Return of the Living Dead

What the U.S. can learn from Japan's failed experiment with "zombie businesses"

Killing zombies isn’t typically the responsibility of America’s president or treasury secretary. But if the country is going to get through the current financial crisis, President-elect Barack Obama and his economic team better get out their shotguns and aim for the head.

Today, our economy is plagued by struggling markets, liquidity concerns, and frozen credit. Twenty years ago, Japan faced nearly the exact same problems. Then they fell prey to the zombies.

After Japan’s asset bubble burst in the late 1980s, their economy took a sharp downturn, prompting government officials to try bailing out banks and investing in infrastructure, much like the activity and proposals floating around America today. The results were terrible.

With the government propping up poor business models rather than allowing further job losses, firms wound up operating over the long-term without making a profit or adding any value to society. Their utter lack of vitality earned these perpetual money-leaching entities the moniker “zombie businesses.” And unless American policymakers understand the failures of the Japanese response, we will suffer the same zombie fate.

Remember that the Japanese asset bubble and the American housing bubble have eerily similar origins. Both were driven by aggressive behavior in financial institutions. Wall Street, which sought new ways to get quality returns on investments, turned to securitizing everything it could and issuing unwise subprime mortgages-all highly valued by the rating agencies, and all highly misunderstood. The Japanese aggressively pursued real property assets to the point where the inflated values were unsustainable.

In both cases, the rapid rise in rates of return led to over confidence. In Japan, it is said that the market experienced a sense of euphoria, and poor investments were driven by excessively optimistic expectations of future economic development.

The Nikkei, Japan’s stock index, rose from 18,000 in 1986 to an intraday high of 38,975 by the end of 1989. Similarly in the U.S., the Dow Jones went from 7,591 in July 2002 to an intraday high of 14,115 five years later.

These large growth trends led to inadequate risk management, over-leveraged investments, and depleted capital reserves. In both bubbles, loans were given out like candy, often times to people that the banks knew were high risk.

Government practices during both bubbles share many unfortunate similarities as well. In Japan, increased capital requirements caused many firms to struggle when their assets started to depreciate. Similarly, the inflexible mark-to-market regulations in America forced firms to raise capital quickly, sometimes driving them towards bankruptcy.

In America, Federal Housing Administration policies encouraged the expansion of subprime mortgages, particularly through Fannie Mae and Freddie Mac. The idea was to expand homeownership for low-income families, though the increased demand drove housing up until the market was eventually oversaturated. Japanese regulatory policies and tax codes also caused land prices to unnaturally rise until they ultimately burst.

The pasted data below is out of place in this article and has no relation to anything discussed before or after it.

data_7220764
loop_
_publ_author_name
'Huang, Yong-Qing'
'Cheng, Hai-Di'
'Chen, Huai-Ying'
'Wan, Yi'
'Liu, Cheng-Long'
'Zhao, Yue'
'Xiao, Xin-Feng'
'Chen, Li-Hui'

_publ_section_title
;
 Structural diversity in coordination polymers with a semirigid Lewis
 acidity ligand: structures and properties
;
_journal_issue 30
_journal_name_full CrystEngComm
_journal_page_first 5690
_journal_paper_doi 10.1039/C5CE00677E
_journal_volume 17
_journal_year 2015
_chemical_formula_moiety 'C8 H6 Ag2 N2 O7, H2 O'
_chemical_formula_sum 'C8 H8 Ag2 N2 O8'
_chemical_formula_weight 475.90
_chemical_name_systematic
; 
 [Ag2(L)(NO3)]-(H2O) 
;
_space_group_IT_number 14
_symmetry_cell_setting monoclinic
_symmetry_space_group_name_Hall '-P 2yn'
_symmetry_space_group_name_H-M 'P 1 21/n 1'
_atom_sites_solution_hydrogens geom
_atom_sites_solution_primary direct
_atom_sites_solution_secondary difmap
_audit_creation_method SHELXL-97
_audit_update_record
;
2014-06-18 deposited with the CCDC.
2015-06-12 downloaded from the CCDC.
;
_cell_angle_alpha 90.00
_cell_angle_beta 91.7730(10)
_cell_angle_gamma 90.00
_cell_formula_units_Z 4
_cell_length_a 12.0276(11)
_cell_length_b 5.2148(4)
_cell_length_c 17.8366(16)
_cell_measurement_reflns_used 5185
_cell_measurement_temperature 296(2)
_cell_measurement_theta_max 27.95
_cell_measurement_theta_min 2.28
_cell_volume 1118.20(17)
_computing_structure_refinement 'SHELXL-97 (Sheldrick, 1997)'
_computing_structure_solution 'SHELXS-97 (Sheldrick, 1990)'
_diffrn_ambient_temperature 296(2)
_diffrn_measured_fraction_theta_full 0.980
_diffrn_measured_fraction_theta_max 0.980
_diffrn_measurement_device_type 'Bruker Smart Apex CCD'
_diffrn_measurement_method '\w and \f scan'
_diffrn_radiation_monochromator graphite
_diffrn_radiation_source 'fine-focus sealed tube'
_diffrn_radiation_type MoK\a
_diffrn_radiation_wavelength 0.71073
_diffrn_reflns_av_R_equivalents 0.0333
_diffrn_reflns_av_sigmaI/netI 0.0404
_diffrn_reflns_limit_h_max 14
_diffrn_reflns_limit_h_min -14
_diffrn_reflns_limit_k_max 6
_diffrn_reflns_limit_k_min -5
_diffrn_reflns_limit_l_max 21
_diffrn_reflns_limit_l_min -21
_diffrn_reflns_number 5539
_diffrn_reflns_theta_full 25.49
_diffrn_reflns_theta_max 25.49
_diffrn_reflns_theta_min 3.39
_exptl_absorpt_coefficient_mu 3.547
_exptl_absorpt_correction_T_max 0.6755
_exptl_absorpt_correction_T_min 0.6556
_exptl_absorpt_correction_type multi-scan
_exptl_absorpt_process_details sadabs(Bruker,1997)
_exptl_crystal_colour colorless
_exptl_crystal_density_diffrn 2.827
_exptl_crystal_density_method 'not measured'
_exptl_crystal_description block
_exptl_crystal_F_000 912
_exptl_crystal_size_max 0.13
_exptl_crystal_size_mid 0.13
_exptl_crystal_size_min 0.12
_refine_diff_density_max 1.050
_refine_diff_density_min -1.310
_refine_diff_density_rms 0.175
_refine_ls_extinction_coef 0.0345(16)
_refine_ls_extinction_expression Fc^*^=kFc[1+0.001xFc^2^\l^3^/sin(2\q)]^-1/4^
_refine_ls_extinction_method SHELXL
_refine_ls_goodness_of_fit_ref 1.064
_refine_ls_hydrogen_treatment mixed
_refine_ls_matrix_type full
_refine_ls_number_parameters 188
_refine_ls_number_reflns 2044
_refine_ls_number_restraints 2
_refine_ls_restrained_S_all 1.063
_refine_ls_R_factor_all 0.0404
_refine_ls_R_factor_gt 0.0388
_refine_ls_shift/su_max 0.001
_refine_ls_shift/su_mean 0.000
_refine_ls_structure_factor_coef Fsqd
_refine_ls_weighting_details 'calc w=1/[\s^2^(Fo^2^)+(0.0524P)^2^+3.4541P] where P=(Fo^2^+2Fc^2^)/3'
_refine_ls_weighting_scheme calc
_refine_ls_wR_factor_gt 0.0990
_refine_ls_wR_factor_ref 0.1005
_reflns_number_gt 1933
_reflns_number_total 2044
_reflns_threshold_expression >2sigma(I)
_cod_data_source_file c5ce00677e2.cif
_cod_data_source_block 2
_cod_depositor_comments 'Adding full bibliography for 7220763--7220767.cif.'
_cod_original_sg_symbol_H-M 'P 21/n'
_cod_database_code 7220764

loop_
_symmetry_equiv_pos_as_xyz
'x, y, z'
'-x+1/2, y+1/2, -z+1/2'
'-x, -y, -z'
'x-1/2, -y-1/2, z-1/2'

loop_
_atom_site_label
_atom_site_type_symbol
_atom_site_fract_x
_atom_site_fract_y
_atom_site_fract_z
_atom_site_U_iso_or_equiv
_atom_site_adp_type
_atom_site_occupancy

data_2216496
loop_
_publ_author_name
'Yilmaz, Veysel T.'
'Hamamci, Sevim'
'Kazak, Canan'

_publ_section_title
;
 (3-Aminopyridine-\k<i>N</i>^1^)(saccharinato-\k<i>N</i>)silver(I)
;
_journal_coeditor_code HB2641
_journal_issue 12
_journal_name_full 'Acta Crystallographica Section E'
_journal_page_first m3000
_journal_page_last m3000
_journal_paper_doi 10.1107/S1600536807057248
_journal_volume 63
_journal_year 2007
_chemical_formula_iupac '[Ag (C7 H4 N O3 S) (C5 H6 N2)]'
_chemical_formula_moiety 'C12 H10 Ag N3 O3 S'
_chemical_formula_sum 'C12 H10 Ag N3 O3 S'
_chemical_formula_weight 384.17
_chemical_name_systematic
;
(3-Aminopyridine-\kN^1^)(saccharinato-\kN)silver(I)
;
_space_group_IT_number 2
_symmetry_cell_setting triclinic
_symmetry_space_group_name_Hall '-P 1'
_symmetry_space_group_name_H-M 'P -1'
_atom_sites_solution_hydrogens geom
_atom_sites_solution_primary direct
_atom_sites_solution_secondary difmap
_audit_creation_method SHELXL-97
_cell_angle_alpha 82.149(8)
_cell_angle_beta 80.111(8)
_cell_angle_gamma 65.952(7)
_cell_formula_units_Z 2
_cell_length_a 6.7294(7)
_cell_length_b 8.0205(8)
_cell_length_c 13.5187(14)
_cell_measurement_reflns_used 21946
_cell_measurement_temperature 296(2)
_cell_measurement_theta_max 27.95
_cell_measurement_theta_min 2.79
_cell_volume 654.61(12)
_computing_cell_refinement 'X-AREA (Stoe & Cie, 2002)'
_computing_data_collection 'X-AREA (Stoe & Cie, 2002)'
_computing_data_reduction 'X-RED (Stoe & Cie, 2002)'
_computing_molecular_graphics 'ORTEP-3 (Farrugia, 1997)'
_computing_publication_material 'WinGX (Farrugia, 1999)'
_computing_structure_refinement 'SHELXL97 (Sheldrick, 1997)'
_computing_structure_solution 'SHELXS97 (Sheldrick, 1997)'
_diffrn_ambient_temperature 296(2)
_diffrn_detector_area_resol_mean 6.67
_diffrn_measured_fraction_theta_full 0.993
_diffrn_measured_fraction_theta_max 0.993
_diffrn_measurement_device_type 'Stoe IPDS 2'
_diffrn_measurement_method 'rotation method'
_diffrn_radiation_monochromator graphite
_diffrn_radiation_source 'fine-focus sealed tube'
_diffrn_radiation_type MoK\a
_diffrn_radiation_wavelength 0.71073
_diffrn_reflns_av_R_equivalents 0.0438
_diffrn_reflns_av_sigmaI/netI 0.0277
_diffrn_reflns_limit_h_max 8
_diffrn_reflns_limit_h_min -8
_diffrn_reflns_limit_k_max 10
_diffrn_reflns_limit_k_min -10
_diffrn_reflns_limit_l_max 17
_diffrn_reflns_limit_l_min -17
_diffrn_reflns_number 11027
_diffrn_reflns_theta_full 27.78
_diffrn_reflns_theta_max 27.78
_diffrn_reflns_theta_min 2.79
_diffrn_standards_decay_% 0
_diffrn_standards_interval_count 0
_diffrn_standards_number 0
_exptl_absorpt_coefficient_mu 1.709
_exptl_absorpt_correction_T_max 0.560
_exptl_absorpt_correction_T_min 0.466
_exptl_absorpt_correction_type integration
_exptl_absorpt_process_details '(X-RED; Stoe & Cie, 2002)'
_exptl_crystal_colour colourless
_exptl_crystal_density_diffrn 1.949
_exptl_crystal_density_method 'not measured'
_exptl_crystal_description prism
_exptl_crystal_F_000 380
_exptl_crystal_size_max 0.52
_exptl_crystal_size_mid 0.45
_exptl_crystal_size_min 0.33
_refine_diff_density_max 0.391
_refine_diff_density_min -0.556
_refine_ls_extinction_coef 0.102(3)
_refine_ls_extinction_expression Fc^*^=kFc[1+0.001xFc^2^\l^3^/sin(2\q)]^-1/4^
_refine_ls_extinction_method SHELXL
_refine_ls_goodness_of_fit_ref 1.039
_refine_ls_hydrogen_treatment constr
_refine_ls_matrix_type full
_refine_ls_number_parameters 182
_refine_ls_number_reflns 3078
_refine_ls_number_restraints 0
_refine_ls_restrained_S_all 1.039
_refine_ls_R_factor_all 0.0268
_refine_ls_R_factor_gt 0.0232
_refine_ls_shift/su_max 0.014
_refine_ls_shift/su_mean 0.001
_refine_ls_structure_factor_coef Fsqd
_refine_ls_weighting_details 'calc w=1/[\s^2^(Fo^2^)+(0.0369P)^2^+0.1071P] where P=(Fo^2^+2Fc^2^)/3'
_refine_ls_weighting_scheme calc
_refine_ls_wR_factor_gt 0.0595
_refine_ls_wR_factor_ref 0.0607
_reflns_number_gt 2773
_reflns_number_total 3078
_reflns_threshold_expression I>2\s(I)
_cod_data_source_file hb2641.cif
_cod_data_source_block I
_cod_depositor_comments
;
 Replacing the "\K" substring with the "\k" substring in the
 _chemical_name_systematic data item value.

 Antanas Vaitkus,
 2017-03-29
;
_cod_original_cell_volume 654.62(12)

Given these similarities, U.S. officials should take a careful look at how Japan’s response to the crisis lead to the more than ten years of recession and stagnation known as “the lost decade.” We do not want to duplicate Japan’s mistakes.

First mistake. The Bank of Japan tried to ease economic pains during their downturn through the 1990s by loaning large amounts of money to businesses. However, such attempts to recapitalize the market were counteracted by underlying management problems endemic to the dying firms.

According to Shigenori Shiratsuka, Deputy Director and Senior Economist at the Bank of Japan, even though firms became unprofitable, the government still encouraged lending to them to prevent losses from materializing. There were heavy concerns about a failing firm increasing unemployment.

The intense lobbying from special interest groups representing various sectors of the Japanese economy further perpetuated these ill-fated loans, funneling additional funds to zombie businesses. As Shiratsuka notes, “under such circumstances, loans to unprofitable firms become fixed and funds are not channeled to growing firms, holding down economic activity.”

Unfortunately, we’re seeing a disturbingly similar trend in America today, as the cost of bailing out AIG continues to rise and Congress moves forward with a bailout for the auto industry. The $8.4 trillion (and growing) cost of “saving” firms deemed too big to fail completely ignores the inefficiency and poor quality of the very businesses the government is trying to save.

Second mistake. With all those loans, the Japanese government was simply too integrated into the market to have adequate incentives to create the right policies. Daniel Okimoto, former director of the Asia-Pacific Research Center, points out that the interests of Japan’s economic bureaucracies, such as the Ministry of Finance, became interdependent with the banking industry.